This project investigates how to use new touch technologies, like touchscreens, to create graphics and simulations that can be felt, heard, and seen. Using readily available, low-cost systems, the principal investigator will investigate how to map visual information to touch and sound for students with visual impairments.
Consider learning visual subjects such as math, engineering, or science without being able to see. Suddenly, the graphs, charts, and diagrams that provide a quick way to gather information are no longer effective. This is a challenge that students with visual impairments face in classrooms today as educational materials are most often presented electronically. The current way that individuals with visual impairments "read" graphics is through touch, feeling raised dots and patterns on paper that represent images. Creating these touch-based graphics requires extensive time and resources, and the output provides a static, hard-copy image. Lack of access to graphics in STEM subjects is one of the most pressing challenges currently facing individuals with visual impairments. This is a concern given the low representation of students with these disabilities in STEM fields and professions.
This project investigates how to use new touch technologies, like touchscreens, to create graphics and simulations that can be felt, heard, and seen. Using readily available, low-cost systems, the principal investigator will investigate how to map visual information to touch and sound. This research builds on prior research focused on representing the building blocks of graphics (points, lines, and shapes) nonvisually. In this project, the investigator will determine how to represent more challenging graphics such as charts, plots, and diagrams, nonvisually. The project will then explore the role of touch feedback in interactive simulations, which have moving elements that change with user input, making nonvisual access challenging. Finally, the projects extends the research to students with other disabilities, toward understanding the benefits and changes necessary for touch technologies to have broad impact. The project involves group and single-subject designs with approximately 65 students with visual impairments and focuses on the following outcomes of interest: students' graph literacy, percent correct on task assessments, time of exploration, response time, number of revisits to particular areas of the graphic, and number of switches between layers. Working closely with individuals with disabilities and their teachers, this work seeks to bridge the current graphical accessibility gap in STEM and raise awareness of universal design in technology use and development.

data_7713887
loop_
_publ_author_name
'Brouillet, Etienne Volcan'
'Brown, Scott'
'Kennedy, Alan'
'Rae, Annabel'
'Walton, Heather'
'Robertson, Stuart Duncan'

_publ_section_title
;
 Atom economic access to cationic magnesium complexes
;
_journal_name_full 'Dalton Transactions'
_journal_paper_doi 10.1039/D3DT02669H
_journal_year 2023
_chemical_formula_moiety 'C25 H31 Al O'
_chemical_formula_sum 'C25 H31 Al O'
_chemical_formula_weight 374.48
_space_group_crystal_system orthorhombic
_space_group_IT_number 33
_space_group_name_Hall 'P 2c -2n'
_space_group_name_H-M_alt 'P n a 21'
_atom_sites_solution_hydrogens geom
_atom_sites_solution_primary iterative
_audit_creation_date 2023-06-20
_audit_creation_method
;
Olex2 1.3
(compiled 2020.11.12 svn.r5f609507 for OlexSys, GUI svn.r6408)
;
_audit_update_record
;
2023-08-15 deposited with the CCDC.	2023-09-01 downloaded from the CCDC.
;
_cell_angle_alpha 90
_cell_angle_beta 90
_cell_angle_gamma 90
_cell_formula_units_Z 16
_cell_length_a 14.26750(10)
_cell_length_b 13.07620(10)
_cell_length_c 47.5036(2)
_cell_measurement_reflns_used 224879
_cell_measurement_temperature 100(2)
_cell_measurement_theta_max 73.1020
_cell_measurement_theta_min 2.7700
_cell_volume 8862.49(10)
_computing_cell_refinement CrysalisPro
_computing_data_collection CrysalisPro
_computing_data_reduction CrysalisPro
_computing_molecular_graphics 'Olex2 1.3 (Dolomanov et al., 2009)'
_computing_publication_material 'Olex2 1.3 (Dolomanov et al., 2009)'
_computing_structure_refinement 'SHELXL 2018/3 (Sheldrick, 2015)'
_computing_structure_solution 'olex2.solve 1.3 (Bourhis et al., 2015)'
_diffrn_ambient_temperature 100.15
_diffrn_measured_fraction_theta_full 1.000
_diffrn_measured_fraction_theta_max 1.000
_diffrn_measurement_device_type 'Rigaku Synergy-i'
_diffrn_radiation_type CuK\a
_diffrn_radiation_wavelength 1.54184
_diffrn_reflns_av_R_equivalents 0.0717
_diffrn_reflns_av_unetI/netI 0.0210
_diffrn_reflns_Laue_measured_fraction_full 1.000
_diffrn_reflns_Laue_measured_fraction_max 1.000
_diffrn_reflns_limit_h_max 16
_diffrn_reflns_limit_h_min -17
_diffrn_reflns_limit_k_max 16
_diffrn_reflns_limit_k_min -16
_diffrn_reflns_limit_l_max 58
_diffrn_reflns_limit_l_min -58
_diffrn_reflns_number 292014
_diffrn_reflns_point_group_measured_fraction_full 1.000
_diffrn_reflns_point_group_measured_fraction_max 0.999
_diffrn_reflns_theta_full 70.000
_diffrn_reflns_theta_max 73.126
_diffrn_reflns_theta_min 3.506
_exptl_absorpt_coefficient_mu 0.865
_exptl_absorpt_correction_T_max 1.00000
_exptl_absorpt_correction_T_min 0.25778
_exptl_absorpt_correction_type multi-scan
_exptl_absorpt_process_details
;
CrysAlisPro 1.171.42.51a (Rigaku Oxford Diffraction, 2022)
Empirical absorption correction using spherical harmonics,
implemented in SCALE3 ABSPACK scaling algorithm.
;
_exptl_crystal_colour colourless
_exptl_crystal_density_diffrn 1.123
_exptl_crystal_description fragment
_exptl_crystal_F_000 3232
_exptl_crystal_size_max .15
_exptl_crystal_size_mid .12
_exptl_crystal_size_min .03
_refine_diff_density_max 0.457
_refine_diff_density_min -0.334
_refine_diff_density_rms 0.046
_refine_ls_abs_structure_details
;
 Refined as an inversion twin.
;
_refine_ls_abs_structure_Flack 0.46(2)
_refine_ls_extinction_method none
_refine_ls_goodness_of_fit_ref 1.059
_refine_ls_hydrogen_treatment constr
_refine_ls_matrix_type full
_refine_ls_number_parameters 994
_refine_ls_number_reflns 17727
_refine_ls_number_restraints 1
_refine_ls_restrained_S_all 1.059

Tennison J., Greenberg J., E. Moore, and Gorlewicz, J. L. Haptic paradigms for multimodal interactive simulations. Journal on Technology and Persons with Disabilities. CSUN Assistive Technology Conference, March 2021.
Gorlewicz, J. L., Tennison, J. L., Uesbeck, P. M., Richard, M. E., Palani, H. P., Stefik, A., Smith, D. W., & Giudice, N. A. (2020). Design Guidelines and Recommendations for Multimodal, Touchscreen-based Graphics. ACM Transactions on Accessible Computing (TACCESS), 13(3), 1-30.
Tennison, J. L., Uesbeck, P. M., Giudice, N. A., Stefik, A., Smith, D. W., & Gorlewicz, J. L. (2020). Establishing Vibration-Based Tactile Line Profiles for Use in Multimodal Graphics. ACM Transactions on Applied Perception (TAP), 17(2), 1-14.